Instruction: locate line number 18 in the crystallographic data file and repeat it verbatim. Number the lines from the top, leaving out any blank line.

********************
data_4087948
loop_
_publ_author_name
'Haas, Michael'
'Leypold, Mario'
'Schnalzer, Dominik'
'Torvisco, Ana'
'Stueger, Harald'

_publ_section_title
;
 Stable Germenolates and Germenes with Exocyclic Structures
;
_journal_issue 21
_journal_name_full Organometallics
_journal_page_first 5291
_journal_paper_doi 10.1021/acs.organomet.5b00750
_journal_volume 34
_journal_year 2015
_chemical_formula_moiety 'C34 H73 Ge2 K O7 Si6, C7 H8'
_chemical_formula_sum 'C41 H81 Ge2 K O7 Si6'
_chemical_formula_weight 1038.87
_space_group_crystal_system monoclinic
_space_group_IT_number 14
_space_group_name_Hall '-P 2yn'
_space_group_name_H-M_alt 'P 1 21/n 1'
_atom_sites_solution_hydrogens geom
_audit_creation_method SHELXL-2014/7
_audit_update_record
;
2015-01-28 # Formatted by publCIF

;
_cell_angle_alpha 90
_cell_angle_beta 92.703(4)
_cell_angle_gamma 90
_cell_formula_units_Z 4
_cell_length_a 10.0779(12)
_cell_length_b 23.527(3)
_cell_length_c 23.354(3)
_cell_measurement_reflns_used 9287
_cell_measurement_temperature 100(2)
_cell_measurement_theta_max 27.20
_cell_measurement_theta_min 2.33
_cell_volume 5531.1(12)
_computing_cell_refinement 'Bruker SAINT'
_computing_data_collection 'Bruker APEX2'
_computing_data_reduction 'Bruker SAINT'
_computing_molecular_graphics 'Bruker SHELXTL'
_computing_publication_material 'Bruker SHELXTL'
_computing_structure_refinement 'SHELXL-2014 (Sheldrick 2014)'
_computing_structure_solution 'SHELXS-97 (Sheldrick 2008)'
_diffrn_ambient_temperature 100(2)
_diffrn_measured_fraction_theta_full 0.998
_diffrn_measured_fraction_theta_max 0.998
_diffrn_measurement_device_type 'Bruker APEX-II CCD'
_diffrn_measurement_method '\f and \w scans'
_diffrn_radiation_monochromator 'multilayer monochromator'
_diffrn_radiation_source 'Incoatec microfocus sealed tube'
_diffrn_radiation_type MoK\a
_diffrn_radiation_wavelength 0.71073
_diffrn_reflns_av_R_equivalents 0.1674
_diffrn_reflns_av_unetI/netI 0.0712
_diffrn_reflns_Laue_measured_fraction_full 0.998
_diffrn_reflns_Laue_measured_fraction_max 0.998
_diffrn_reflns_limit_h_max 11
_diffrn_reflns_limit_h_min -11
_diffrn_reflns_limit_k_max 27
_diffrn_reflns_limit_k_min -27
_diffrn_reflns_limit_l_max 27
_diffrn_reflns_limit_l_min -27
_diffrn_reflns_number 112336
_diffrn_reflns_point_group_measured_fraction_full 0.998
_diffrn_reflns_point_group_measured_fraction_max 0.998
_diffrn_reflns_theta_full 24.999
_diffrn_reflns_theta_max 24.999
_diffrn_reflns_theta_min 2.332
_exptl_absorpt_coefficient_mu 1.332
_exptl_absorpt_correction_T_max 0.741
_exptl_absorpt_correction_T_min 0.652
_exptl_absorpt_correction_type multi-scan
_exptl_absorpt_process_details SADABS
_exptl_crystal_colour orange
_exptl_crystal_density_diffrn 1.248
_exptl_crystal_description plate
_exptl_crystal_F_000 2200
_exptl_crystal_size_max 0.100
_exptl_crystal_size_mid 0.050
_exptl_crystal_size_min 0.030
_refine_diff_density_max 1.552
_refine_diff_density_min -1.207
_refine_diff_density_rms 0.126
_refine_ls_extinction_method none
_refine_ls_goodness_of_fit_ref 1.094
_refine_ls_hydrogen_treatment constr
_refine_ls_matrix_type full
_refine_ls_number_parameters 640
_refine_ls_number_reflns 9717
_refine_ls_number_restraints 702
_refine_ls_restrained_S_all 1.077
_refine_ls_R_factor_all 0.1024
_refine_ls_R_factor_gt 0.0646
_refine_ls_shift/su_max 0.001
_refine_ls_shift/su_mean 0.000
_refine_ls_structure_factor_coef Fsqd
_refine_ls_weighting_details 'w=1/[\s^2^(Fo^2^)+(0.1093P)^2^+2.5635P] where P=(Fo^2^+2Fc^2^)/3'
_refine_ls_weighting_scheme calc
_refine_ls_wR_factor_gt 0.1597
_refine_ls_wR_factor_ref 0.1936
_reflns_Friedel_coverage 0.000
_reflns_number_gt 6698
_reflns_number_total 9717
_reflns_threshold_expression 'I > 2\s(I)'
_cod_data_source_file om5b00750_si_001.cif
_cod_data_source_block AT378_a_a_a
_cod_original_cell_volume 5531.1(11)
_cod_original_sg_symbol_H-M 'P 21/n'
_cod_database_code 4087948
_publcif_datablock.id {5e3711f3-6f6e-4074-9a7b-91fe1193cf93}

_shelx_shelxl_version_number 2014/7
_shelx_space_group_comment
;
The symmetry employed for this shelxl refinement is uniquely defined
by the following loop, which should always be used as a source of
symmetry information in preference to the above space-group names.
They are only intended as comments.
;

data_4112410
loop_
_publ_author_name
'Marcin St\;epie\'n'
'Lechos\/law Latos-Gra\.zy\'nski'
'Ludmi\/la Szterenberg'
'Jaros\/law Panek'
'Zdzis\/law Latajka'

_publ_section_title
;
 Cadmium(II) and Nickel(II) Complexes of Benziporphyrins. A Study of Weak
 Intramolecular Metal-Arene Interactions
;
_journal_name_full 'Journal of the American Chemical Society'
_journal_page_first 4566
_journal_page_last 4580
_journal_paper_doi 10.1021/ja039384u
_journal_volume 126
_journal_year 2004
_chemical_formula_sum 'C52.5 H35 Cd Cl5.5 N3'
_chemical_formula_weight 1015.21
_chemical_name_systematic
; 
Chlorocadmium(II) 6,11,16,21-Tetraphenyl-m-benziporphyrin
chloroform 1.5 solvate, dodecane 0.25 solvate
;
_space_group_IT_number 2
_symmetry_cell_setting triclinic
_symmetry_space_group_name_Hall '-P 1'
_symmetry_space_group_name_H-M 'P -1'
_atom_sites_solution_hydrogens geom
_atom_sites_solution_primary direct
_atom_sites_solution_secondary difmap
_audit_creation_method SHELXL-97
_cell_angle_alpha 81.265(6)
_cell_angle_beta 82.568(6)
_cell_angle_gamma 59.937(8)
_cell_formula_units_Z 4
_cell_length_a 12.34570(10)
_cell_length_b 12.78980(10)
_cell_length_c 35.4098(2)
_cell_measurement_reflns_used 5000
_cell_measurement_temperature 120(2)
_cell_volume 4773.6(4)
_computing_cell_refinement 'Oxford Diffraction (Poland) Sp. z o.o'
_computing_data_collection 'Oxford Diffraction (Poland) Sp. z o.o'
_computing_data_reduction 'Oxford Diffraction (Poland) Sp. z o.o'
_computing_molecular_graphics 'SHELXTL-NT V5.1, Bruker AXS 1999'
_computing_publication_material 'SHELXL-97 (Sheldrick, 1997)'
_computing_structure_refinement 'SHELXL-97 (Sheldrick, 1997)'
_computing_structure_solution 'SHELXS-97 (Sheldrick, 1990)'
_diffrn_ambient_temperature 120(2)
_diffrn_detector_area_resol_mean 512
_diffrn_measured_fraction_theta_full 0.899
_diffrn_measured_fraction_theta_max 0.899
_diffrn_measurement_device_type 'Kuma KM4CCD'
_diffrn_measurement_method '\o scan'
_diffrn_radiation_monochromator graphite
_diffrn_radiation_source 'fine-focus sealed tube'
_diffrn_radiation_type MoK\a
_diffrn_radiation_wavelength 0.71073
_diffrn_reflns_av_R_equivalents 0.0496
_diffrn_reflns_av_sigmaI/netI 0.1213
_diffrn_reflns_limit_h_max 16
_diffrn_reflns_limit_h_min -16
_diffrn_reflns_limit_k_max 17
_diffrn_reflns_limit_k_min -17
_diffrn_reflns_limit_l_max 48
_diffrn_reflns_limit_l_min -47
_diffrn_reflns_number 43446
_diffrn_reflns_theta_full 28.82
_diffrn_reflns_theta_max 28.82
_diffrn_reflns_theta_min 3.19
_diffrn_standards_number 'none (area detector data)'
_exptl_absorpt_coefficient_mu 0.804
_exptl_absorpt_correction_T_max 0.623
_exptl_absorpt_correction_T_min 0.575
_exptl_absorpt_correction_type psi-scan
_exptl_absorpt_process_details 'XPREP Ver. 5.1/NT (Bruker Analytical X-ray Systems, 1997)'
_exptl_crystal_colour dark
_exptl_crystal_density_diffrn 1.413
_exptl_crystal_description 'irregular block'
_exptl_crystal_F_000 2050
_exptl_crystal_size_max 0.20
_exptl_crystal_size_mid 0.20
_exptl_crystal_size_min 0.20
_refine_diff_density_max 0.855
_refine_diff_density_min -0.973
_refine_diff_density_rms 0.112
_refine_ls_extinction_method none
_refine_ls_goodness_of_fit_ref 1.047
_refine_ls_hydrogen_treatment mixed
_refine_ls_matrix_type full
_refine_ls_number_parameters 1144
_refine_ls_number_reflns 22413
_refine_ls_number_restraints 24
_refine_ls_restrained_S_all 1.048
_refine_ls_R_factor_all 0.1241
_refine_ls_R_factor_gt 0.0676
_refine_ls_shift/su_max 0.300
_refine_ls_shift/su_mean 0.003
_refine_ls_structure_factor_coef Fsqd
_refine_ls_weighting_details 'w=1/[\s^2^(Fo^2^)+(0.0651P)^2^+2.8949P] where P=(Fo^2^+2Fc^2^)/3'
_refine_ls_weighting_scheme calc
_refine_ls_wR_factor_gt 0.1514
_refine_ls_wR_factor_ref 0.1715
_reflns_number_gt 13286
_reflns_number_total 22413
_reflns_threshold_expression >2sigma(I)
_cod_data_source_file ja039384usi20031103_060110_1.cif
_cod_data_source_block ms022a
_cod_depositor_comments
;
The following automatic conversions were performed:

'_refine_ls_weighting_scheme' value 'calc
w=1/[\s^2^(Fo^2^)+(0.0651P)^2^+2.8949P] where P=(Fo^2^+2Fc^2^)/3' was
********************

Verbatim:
_journal_year 2015